Recently, a writ of arrest was issued by Commercial Court Judge Eva Mappy Morgan for Cllr. Nwabudike and his top management team at the LACC for disobeying the court’s order to pay more than US$61,000 to former employees of the institution as their due benefits.

Minister Samuel Tweah

Finance and Development Planning Minister Tweah is no doubt one of the most trusted aides of President Weah, but also one of the most resented public officials in his government. Ever since the much publicized report of the alleged missing L$16 billion emerged and US$25 million questionable mop up exercise, there have been calls from both the opposition and the public for Minister Tweah to take the exit door. He has been consistently blamed for the crumbling state of the economy.

Despite calls for his removal, President Weah continues to give him his blessings, even publicly professing that he was up to the task.

“If you get in Samuel Tweah’s position now and in a month’s time you have a complication, money is not coming in because people are not paying their taxes, and your budget shortfall and you can’t get money in the coffer in the one month, I should sack you, is that what you’re trying to say?”, said President Weah in defense of Minister Tweah during a live radio interview with John Kollie, Executive Director of the Liberia Media Initiative for Democratic Initiatives and current Information Minister Legerhood Rennie when he served as Director General of the State Broadcaster in 2019.

Minister Nathaniel McGill

Often called the Prime Minister of Liberia, the Minister of State for Presidential Affairs, who serves as the President’s Chief of Staff and closest aide, Nathaniel McGill has not been spared by the public scrutiny as calls for him to leave heighten. The opposition often blame him as one of President Weah’s inner circles that has amassed huge wealth within a considerable short time. McGill has consistently denied ever amassing wealth illegally. He is often vocal on condemning the opposition and shifting blame on the Legislature for being responsible over the sloppiness of the economy for failing to authorize the printing of more money to address the liquidity crisis. President Weah has also ruled parting ways with his former party chairman who led the “Grand Coalition” to victory in 2017.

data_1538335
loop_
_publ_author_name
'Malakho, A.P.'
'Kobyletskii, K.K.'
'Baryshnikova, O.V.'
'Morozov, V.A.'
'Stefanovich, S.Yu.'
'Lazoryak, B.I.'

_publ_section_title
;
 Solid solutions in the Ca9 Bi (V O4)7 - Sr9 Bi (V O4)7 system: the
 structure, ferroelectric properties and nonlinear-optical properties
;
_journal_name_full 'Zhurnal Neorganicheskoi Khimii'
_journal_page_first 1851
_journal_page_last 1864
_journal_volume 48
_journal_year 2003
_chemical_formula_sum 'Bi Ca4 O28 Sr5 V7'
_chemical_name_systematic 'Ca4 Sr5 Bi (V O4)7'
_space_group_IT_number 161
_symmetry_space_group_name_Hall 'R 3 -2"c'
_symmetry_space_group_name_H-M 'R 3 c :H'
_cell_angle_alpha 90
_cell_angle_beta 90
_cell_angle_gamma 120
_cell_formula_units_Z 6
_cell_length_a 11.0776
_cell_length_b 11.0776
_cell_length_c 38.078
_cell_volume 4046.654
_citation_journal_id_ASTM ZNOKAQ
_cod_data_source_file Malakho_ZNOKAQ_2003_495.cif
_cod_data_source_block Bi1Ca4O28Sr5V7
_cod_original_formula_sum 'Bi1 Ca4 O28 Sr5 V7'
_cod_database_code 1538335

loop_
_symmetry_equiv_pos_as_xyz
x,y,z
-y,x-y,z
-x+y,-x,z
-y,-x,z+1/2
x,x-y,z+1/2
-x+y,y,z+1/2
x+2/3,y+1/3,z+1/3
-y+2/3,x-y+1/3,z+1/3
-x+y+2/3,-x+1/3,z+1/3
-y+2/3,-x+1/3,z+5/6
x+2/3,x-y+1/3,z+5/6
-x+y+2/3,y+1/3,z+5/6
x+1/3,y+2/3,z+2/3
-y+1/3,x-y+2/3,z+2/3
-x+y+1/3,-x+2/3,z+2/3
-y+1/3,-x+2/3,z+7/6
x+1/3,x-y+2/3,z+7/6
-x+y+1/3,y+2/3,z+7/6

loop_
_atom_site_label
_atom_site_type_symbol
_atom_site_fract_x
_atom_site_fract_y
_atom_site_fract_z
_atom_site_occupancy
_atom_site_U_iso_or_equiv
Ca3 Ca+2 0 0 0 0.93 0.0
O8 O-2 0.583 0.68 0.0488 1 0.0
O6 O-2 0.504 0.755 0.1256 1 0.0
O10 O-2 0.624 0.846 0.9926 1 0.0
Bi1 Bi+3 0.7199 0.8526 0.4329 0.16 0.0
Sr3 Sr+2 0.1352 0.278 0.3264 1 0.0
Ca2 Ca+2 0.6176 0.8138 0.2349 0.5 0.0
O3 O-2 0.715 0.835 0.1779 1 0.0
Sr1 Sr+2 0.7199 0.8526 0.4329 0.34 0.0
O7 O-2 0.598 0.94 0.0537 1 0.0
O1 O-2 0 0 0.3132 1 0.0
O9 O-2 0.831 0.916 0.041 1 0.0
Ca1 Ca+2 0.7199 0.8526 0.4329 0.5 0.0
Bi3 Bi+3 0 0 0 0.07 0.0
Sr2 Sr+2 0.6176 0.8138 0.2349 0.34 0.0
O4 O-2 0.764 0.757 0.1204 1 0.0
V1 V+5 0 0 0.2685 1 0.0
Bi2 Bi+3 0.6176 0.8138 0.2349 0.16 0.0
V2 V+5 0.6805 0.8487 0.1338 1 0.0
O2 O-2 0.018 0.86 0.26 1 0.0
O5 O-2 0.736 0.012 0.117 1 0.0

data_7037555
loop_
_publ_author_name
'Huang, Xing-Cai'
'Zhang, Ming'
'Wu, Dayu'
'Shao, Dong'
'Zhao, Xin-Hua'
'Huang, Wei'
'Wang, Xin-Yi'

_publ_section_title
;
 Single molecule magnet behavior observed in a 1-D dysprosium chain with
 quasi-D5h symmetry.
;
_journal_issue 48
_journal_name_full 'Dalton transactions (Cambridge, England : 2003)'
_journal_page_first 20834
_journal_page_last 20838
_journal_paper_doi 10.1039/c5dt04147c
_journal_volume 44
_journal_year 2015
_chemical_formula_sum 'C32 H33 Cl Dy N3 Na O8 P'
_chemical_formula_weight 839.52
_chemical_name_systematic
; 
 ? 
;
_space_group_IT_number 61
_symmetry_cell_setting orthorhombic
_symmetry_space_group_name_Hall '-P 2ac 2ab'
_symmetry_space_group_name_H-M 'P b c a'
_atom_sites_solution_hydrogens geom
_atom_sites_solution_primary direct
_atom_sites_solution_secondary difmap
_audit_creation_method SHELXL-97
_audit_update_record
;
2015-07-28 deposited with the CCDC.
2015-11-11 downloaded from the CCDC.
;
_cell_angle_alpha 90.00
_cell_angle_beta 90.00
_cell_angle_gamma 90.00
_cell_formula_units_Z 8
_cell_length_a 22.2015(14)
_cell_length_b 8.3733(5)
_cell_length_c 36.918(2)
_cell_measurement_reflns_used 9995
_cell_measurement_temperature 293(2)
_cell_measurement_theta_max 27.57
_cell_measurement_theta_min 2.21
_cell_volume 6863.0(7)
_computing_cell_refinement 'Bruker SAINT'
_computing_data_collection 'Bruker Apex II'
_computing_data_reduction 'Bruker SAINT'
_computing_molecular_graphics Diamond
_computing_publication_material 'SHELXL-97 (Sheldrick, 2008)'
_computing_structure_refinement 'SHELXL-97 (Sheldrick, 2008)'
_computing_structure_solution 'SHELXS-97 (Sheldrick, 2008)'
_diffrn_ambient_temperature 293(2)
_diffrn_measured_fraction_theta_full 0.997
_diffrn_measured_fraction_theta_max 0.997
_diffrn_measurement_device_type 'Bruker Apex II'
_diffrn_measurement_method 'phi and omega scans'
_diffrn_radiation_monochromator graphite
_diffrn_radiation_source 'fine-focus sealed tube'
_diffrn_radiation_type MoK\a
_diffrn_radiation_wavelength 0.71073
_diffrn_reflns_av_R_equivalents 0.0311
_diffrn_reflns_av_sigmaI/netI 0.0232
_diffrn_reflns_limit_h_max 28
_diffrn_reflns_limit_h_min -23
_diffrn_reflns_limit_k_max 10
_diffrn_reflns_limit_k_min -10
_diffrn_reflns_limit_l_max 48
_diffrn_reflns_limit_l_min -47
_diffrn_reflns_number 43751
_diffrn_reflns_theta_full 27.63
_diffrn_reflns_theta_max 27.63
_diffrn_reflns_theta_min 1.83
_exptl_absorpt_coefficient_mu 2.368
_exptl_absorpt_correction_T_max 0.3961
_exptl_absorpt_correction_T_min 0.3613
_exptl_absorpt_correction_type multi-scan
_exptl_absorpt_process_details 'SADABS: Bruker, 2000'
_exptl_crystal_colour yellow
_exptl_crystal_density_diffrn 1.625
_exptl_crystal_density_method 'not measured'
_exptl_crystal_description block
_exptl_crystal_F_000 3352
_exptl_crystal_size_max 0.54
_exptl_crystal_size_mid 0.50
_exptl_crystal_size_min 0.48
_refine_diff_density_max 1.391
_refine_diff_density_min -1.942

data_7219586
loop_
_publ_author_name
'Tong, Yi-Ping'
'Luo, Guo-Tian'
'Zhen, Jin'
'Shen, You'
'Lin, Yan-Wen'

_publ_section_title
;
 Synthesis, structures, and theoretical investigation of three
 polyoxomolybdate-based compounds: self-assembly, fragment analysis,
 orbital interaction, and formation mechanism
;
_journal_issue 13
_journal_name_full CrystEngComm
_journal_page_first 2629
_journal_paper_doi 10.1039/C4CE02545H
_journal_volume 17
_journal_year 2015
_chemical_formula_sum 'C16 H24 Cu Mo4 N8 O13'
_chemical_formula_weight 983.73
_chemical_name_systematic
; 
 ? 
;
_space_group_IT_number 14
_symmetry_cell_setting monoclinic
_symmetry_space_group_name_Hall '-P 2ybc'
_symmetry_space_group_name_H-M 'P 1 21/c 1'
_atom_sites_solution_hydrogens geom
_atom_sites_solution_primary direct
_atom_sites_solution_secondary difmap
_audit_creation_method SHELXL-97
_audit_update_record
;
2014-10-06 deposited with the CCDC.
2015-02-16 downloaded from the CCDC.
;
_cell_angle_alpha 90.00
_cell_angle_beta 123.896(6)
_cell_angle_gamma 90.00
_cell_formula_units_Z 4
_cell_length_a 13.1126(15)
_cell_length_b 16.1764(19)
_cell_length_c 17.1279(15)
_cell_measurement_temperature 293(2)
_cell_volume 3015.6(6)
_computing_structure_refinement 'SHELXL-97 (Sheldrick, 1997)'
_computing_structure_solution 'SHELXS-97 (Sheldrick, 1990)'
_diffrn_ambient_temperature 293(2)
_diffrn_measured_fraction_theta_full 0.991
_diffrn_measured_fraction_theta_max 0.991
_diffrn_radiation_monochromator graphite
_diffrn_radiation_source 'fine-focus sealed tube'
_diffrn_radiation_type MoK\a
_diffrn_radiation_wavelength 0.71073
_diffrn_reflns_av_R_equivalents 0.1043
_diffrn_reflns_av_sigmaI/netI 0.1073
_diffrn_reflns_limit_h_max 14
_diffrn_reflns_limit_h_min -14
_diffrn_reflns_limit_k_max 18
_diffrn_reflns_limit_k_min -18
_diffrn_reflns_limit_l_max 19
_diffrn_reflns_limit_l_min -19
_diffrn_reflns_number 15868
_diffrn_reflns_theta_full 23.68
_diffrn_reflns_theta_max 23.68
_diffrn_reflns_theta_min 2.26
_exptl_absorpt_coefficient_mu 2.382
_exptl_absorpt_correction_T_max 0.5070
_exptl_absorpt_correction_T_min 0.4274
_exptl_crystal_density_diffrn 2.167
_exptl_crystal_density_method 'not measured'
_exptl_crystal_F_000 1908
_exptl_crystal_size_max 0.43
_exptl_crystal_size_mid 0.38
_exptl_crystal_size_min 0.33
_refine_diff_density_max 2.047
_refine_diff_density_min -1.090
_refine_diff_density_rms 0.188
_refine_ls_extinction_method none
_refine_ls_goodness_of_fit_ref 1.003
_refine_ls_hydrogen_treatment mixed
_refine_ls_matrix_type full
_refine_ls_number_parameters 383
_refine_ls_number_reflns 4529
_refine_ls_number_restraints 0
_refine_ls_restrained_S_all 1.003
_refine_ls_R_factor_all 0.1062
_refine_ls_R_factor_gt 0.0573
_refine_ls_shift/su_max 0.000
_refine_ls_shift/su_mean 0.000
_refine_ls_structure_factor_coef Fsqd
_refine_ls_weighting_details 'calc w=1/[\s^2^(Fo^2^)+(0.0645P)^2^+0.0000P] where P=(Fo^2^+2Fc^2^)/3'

“I am the leader of this country, I have to evaluate. You know I did critical thinking in school, and I hope that would encourage Liberians to do critical thinking; we have to go for information, process them, and evaluate them before we make decision because if I jump to conclusion, there would be lot of issues here,” said while responding back in December 2019 when he was asked if he will give in to persistent calls to sack under par performing officials including his Chief of Staff.

Different Tune In Annual Message

While segment of the public remains skeptical over the President’s warning, some are hopeful that the President has come to grips with the reality that time is running out for him and his administration to fulfill the promises made to Liberians back in 2017. And the December 2020 Special Senatorial Election was a wakeup call for him to act decisively as he begins his fourth year in to his administration.